Jesus’ life, death, resurrection and ascension is called The Announcement, the kerygma, the euanggelion, the good news, the gospel. And I ask you to consider the importance of this story for your life. It’s a mystery, to be sure, but a mystery that changes reality if believed. The Easter event, if true, is a story that, as Holmes Rolston III puts it, opens up new possibilities for everyone!

The problem is, we’d prefer to domesticate it. Tame it. Keep it just a story. We soften it up with Easter Bunnies and pastel-painted eggs… John Updike warns us in his poem, Seven Stanzas at Easter. “Let us not mock God with metaphor, analogy, sidestepping transcendence, making of the event a parable, a sign painted in the faded credulity of earlier ages.”  “Let us not make it less monstrous.” “Let us walk through the door…” [5]

In fact something monstrously unmanageable, something unimaginable which changes everything, occurred that first Easter morning. There was not a body where there was supposed to be a body, then there was a body where there wasn’t supposed to be a body!

Peter, who with fickle faith betrayed his Lord three times and then lost the Easter morning footrace, becomes the champion story teller. He proclaims: “We are witness to all that [Jesus] did both in Judea and in Jerusalem. They put him to death by hanging him on a tree; but God raised him on the third day and allowed him to appear, not to all people but to us who were chosen by God as witnesses… He commanded us to preach to the people and to testify… that everyone who believes in him receives forgiveness of sins through his name.”

Here is the gospel in summary: Jesus died, Jesus rose. And the Risen Christ is on the loose with free grace: forgiveness and redeeming love to everyone who believes in him. And even more, his resurrection from the dead gives us hope of life beyond the grave. There is a reality beyond what we see. Death is not ultimate. There is more. We have hope of eternal life, a sure and certain hope for the future… It’s that simple.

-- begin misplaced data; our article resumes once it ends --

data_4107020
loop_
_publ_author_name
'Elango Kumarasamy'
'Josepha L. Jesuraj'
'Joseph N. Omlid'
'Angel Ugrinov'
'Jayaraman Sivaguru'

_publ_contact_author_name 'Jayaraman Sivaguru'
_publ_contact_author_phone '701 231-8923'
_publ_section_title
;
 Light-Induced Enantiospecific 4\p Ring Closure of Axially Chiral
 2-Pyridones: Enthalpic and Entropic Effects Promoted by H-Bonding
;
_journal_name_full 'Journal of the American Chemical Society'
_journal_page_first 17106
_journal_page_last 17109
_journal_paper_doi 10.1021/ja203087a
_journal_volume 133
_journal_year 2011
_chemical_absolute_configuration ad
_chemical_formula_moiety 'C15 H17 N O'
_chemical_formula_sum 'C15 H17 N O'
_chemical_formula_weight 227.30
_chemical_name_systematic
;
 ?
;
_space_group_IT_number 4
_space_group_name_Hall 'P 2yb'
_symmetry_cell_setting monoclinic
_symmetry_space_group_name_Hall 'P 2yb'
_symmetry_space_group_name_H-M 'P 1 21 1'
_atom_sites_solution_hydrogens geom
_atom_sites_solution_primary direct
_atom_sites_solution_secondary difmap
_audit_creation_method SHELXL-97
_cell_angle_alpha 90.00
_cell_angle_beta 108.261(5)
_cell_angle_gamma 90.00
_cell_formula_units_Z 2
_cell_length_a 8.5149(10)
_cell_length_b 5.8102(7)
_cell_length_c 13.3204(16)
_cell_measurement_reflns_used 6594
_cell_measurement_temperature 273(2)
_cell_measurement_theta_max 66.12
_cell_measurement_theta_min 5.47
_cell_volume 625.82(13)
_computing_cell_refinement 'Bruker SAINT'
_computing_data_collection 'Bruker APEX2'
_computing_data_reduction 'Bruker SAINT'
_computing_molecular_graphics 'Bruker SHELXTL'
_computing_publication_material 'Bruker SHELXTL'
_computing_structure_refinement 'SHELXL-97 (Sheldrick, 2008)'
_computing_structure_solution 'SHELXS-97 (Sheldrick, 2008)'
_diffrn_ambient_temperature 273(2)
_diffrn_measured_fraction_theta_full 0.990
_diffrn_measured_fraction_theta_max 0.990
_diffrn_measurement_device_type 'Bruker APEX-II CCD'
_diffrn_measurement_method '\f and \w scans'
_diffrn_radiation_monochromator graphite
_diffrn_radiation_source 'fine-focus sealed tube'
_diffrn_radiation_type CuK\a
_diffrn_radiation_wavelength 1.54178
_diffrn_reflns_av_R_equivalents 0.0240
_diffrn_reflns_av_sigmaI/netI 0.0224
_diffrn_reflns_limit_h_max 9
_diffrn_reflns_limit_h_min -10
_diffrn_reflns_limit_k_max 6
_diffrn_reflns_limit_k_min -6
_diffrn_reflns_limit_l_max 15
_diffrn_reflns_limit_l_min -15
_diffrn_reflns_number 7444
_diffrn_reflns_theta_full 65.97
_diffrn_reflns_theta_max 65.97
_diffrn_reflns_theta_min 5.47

This hope gives strength to live beyond the futility and hopelessness of this world. Peter’s Easter story gives powerful testimony to God’s gracious forgiveness and love. Peter, like men and women through history, give themselves to the story. Indeed, perhaps we Christians need to spend less time talking about the resurrection and more time being the resurrection? Less time analyzing the Easter story and more time incarnating the Easter story?

I’ve am studying Islam at the AUP this semester. Part of my learning has involved visiting the Grande Mosque de Paris. The church Council also visited there earlier this year. It’s a beautiful house of worship. But did you know human images are forbidden in a mosque? What a striking contrast to a Christian place of worship… Look around you! Almost every stained glass window portrays a real person. The men and women depicted here remind us that the story of God’s love is not abstract, but alive. The story lives in and through the complex, confused, chaotic lives of people like Peter and Mary, people like you and me.

The window on your bulletin is of the risen Lord. The words at the bottom read, “Go ye into all the world and preach the gospel to every creature.” Translated loosely that means tell the story to everyone, everywhere, any way you can. This is the Easter imperative. Jesus told Mary, “Do not hold onto me…but go.” Go and tell the story.

One of my favorite movies this year is The King’s Speech. The protagonist is a man wrestling with his identity and disabled by a crippling stutter. It’s a true story about Britain’s King George VI and Lionel Logue, an Australian speech therapist who through honest friendship and encouragement helps the King deliver the most important speech of his life… And along the way, he discovers his true identity.